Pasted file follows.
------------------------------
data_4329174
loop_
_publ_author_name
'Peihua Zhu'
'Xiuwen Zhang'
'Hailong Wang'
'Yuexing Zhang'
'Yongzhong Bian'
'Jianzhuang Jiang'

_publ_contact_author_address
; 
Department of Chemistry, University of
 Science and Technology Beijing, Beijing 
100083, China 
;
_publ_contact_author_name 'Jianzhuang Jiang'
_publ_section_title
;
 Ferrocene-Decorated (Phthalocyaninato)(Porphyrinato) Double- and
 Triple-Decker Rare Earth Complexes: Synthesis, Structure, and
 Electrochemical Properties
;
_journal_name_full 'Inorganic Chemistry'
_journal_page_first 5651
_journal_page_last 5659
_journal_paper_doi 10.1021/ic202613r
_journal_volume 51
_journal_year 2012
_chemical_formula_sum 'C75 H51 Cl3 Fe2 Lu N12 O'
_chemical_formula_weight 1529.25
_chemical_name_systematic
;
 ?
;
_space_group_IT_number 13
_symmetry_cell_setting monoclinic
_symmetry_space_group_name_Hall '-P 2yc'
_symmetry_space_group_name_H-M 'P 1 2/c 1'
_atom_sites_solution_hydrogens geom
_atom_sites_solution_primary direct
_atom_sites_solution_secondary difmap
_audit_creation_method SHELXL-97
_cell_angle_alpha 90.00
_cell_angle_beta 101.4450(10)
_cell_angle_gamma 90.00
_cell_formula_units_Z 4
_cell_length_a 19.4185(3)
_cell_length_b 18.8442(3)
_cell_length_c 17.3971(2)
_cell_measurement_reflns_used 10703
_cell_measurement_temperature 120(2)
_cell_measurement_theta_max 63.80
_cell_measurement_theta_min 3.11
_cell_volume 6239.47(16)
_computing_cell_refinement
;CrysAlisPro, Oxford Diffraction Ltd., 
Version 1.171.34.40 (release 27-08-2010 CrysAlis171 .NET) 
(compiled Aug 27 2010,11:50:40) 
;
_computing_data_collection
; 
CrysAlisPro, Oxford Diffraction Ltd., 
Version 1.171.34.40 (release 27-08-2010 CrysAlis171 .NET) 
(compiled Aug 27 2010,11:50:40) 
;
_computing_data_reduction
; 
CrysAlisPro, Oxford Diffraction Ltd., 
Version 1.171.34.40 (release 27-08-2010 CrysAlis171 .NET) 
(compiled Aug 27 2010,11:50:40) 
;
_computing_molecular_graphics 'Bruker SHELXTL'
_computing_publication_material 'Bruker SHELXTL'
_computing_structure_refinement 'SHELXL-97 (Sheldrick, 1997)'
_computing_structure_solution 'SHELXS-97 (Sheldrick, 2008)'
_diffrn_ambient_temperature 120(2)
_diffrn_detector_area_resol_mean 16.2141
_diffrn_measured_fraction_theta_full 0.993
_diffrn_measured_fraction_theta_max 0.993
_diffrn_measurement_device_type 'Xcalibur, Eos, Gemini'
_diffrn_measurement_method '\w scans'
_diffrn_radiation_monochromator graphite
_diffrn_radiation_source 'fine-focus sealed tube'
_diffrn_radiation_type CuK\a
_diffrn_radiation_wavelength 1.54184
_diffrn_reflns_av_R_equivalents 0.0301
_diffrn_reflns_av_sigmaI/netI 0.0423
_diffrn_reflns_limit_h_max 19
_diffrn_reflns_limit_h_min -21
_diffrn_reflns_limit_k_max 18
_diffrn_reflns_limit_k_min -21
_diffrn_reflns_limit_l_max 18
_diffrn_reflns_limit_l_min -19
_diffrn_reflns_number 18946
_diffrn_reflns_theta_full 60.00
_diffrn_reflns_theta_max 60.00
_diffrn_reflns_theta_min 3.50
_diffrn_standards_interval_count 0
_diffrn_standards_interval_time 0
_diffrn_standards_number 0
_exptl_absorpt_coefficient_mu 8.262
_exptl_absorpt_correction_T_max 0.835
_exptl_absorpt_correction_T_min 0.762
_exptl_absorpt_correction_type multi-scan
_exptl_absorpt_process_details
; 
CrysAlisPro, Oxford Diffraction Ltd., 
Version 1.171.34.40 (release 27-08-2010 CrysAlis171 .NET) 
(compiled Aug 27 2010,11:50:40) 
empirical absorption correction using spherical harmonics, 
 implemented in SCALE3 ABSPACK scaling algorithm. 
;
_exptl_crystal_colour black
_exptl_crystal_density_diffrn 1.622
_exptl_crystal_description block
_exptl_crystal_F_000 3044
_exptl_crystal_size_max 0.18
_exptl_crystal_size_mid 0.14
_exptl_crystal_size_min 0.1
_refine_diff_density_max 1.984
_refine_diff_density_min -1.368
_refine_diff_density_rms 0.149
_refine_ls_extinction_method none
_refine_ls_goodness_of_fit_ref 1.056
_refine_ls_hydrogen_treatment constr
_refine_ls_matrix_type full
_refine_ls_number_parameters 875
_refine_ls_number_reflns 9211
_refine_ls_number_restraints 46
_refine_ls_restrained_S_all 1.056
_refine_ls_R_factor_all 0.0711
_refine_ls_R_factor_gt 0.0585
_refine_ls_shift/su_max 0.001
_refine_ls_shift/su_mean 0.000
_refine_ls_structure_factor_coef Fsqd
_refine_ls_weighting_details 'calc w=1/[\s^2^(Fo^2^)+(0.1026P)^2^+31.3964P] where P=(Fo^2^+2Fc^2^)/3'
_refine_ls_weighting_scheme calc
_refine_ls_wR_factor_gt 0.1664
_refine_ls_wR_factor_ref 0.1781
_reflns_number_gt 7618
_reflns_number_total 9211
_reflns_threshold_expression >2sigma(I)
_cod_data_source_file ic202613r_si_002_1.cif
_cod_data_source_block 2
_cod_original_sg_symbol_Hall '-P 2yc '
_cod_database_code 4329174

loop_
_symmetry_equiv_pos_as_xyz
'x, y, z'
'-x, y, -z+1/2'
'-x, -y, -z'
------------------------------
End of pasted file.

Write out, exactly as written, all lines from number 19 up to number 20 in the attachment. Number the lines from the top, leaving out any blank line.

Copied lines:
 Ferrocene-Decorated (Phthalocyaninato)(Porphyrinato) Double- and
 Triple-Decker Rare Earth Complexes: Synthesis, Structure, and